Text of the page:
Parents of Successful Kids Have These 11 Things in Common, According to Science


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photo: Andrew Schwegler via Flickr

No matter how many hours you search Amazon, you won’t find a handbook for raising a perfect child. Luckily for us, recent research has shown that there are some parenting strategies that are more likely to set kids up for success — and we’re here to sum it all up for you. Read on to discover some of the things parents of successful kids have in common.

1. Their kids do chores.
Based on the findings of a Harvard Grant Study, Julie Lythcott-Haimes, former Dean of Freshman at Stanford and author of “How To Raise An Adult,” believes that kids who regularly do chores become adults who can work independently, collaborate well, and are empathetic.

2. They teach kids social skills.
In a study by Pennsylvania State University and Duke University that tracked kids from kindergarten to age 25, researchers found a major link between social skills in kindergarten and success as adults. Five year olds who were helpful, understanding of others feelings, and displayed problem solving skills were more likely to earn a college degree and have a full-time job by 25.

3. They expect a lot.
A national survey of over 6,000 children born in 2001 showed that that parental support and expectations in academics and learning was a major contributing factor to whether or not kids would go on to attend and graduate from college.

4. They have a healthy relationship with their spouse.
According to a study by the University of Illinois, children whose parents were constantly arguing, or at conflict, did not do nearly as well as those whose parents were in a stable, happy relationship.

5. They have reached higher academic levels themselves.
Mothers who graduated high school or college are more likely to raise kids who do the same, according to a 2014 study by the University of Michigan.

6. They start math lessons early.
An analysis of 35,000 preschoolers in the US and abroad determined that an early foundation of math skills, like knowing numbers and counting before kids start school translated into long-term achievements in both math and reading.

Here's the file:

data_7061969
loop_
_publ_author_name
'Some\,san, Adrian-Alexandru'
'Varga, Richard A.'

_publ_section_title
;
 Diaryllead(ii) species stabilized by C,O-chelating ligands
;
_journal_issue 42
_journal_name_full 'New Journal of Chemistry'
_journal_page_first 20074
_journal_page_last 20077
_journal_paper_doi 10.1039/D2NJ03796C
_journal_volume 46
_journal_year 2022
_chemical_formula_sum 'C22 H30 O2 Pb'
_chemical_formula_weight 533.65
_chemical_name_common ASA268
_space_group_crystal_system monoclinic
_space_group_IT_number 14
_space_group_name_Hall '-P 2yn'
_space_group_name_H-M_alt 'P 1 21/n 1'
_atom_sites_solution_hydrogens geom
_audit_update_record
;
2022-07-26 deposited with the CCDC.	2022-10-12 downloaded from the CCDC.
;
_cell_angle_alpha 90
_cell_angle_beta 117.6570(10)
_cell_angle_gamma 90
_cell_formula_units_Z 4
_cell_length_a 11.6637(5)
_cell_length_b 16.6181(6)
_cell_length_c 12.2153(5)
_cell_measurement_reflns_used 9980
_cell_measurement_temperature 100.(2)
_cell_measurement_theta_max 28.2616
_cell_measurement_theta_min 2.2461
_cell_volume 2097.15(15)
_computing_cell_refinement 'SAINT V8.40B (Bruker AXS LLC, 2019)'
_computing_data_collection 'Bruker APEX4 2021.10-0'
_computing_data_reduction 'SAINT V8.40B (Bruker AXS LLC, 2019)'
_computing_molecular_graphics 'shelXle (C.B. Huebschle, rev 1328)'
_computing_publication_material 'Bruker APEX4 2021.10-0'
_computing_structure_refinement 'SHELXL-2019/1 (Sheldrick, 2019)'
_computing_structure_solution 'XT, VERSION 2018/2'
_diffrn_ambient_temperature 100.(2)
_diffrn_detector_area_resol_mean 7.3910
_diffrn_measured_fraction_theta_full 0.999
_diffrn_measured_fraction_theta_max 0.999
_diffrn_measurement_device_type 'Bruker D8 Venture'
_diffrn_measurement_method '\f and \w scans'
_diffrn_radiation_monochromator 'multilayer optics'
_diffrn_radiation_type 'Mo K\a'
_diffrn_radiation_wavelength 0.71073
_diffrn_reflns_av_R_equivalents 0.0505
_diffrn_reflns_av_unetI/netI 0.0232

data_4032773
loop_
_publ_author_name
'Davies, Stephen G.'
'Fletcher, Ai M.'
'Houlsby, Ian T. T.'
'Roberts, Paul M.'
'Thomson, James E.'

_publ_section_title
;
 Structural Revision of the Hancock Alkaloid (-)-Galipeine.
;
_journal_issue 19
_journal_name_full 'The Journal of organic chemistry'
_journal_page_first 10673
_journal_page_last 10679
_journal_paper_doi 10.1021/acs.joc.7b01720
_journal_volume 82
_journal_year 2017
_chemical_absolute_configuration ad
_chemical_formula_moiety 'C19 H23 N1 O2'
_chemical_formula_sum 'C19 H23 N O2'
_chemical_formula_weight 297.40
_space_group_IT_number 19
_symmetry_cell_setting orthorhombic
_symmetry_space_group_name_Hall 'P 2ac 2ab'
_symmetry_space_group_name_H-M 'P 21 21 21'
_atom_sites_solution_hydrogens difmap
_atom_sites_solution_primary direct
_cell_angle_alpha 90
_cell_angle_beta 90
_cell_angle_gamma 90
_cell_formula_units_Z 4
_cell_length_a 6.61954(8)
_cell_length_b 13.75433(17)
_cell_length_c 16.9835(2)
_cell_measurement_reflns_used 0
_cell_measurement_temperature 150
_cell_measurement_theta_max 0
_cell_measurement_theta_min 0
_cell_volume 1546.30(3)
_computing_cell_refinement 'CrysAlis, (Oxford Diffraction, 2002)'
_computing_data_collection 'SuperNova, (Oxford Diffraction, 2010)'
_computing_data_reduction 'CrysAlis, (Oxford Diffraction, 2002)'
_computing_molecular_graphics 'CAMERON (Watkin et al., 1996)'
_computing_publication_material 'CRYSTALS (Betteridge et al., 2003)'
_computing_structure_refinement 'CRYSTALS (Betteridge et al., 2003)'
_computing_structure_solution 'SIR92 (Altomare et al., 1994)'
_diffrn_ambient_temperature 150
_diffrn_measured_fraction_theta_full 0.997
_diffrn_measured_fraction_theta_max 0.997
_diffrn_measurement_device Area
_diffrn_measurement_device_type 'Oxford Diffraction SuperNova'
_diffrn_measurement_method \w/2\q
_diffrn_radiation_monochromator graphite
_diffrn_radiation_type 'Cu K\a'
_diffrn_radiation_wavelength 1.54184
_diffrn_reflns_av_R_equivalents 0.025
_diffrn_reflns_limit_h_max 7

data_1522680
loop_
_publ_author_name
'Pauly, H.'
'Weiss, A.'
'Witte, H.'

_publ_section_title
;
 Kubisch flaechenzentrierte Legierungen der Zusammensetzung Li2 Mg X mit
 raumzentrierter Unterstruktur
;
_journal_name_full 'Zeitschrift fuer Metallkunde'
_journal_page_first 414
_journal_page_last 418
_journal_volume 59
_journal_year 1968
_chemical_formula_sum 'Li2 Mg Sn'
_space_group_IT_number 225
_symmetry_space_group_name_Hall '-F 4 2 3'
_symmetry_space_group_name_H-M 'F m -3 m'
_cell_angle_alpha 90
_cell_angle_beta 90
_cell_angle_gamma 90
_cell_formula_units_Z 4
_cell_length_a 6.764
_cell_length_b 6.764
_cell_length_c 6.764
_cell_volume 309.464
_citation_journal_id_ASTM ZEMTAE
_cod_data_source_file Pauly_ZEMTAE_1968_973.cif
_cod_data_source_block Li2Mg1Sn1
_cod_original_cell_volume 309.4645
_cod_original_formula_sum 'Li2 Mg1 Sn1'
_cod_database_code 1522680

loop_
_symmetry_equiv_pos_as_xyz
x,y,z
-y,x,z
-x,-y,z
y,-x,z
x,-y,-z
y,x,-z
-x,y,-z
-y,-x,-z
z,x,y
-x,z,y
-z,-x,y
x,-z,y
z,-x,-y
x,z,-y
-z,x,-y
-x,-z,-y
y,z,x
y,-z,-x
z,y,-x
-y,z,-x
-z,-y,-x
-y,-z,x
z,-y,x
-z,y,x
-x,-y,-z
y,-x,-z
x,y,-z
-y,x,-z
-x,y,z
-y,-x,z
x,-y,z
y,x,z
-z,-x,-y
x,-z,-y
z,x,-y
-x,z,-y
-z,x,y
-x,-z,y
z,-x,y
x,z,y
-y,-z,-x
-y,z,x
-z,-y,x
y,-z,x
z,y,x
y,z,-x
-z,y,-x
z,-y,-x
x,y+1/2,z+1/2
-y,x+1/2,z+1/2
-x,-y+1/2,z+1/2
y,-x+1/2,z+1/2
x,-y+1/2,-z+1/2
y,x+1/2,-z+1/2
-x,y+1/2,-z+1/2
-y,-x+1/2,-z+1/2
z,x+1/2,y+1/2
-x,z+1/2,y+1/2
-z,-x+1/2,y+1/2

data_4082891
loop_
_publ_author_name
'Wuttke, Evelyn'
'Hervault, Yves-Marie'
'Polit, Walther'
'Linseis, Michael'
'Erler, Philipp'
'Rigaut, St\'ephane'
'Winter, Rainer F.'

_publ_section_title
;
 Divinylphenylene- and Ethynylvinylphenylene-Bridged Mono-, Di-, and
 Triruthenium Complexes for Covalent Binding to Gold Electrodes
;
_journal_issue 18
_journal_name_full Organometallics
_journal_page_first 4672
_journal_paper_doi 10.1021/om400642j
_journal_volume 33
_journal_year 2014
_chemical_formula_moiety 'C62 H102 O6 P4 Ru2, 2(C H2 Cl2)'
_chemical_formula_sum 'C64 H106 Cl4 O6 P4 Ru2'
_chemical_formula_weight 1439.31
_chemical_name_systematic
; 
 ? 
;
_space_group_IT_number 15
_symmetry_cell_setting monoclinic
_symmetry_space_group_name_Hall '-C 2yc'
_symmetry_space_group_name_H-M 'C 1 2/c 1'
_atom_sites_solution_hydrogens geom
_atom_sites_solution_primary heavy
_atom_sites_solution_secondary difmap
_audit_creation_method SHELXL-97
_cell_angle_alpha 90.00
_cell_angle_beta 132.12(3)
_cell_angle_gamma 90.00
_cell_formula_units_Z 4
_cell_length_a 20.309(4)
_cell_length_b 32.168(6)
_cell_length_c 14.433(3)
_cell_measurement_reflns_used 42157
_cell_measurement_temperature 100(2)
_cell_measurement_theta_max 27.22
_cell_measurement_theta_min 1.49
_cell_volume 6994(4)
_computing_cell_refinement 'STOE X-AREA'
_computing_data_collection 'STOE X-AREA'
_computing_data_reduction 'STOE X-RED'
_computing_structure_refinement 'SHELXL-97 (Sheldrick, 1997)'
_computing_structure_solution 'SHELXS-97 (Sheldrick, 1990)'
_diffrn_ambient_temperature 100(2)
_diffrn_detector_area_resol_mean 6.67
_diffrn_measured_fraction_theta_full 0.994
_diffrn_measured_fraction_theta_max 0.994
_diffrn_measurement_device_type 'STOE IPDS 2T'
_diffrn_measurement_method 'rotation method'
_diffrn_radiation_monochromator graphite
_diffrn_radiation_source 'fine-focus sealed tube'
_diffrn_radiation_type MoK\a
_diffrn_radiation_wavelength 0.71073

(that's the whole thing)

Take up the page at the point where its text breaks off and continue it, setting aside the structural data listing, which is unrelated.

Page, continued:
7. They build bonds with their kids.
One study found that “sensitive caregiving” in the early childhood years led to greater academic achievement and healthier relationships later in life. In other words, the more quality time you spend building a relationship with your baby leads to success later in life.

8. They’re not as stressed.
Research has shown that when parents are stressed, it can have a negative impact on kids. Through a psychological phenomenon called emotional contagion, feelings like stress and anxiety can transfer from parents to kids, almost like a virus.

9. The moms work.
A study from the Harvard Business School found that daughters of working mothers were more likely to end up with a managerial position and earn a higher salary than those with stay-at-home moms.

10. They are authoritative.
According to developmental psychologist, Diana Baumride, authoritative parenting, which involves rationally guiding a child; leads to children respecting authority, but maintaining their own sense of self, versus authoritarian and permissive parenting styles.

11. They teach “grit.”
MacArthur Grant-winner, psychologist Angela Duckworth determined that grit, a personality trait that involves sustained effort towards goals, led to successful academic achievement.

Do you share these parenting strategies? Tell us what you think in the comments.






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